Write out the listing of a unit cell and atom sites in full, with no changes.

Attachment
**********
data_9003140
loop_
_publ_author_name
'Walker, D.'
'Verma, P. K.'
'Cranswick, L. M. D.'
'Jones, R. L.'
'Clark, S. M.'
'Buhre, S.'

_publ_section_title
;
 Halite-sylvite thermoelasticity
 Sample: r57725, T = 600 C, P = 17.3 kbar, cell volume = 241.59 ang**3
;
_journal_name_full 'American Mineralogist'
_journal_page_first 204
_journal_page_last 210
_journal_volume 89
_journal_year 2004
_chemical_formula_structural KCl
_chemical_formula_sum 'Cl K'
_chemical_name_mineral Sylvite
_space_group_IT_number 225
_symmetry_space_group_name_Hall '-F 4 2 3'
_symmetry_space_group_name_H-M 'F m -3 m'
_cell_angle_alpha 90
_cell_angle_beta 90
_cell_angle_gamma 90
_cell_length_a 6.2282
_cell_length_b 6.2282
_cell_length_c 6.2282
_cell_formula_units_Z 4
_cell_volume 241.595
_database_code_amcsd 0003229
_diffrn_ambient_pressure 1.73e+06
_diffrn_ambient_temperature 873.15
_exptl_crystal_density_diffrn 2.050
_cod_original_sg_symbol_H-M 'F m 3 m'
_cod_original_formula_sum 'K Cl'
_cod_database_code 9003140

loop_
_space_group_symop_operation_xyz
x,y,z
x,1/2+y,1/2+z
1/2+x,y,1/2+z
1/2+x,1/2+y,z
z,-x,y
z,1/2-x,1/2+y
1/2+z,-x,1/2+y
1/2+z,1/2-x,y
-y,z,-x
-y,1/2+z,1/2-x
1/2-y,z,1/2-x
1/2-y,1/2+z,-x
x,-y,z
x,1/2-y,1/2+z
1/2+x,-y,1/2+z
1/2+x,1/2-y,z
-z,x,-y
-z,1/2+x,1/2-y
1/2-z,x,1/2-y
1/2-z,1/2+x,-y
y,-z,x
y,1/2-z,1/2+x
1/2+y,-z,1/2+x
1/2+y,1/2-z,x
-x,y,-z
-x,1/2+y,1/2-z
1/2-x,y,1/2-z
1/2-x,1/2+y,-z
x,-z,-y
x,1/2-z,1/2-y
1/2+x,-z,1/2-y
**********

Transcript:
data_9003140
loop_
_publ_author_name
'Walker, D.'
'Verma, P. K.'
'Cranswick, L. M. D.'
'Jones, R. L.'
'Clark, S. M.'
'Buhre, S.'

_publ_section_title
;
 Halite-sylvite thermoelasticity
 Sample: r57725, T = 600 C, P = 17.3 kbar, cell volume = 241.59 ang**3
;
_journal_name_full 'American Mineralogist'
_journal_page_first 204
_journal_page_last 210
_journal_volume 89
_journal_year 2004
_chemical_formula_structural KCl
_chemical_formula_sum 'Cl K'
_chemical_name_mineral Sylvite
_space_group_IT_number 225
_symmetry_space_group_name_Hall '-F 4 2 3'
_symmetry_space_group_name_H-M 'F m -3 m'
_cell_angle_alpha 90
_cell_angle_beta 90
_cell_angle_gamma 90
_cell_length_a 6.2282
_cell_length_b 6.2282
_cell_length_c 6.2282
_cell_formula_units_Z 4
_cell_volume 241.595
_database_code_amcsd 0003229
_diffrn_ambient_pressure 1.73e+06
_diffrn_ambient_temperature 873.15
_exptl_crystal_density_diffrn 2.050
_cod_original_sg_symbol_H-M 'F m 3 m'
_cod_original_formula_sum 'K Cl'
_cod_database_code 9003140

loop_
_space_group_symop_operation_xyz
x,y,z
x,1/2+y,1/2+z
1/2+x,y,1/2+z
1/2+x,1/2+y,z
z,-x,y
z,1/2-x,1/2+y
1/2+z,-x,1/2+y
1/2+z,1/2-x,y
-y,z,-x
-y,1/2+z,1/2-x
1/2-y,z,1/2-x
1/2-y,1/2+z,-x
x,-y,z
x,1/2-y,1/2+z
1/2+x,-y,1/2+z
1/2+x,1/2-y,z
-z,x,-y
-z,1/2+x,1/2-y
1/2-z,x,1/2-y
1/2-z,1/2+x,-y
y,-z,x
y,1/2-z,1/2+x
1/2+y,-z,1/2+x
1/2+y,1/2-z,x
-x,y,-z
-x,1/2+y,1/2-z
1/2-x,y,1/2-z
1/2-x,1/2+y,-z
x,-z,-y
x,1/2-z,1/2-y
1/2+x,-z,1/2-y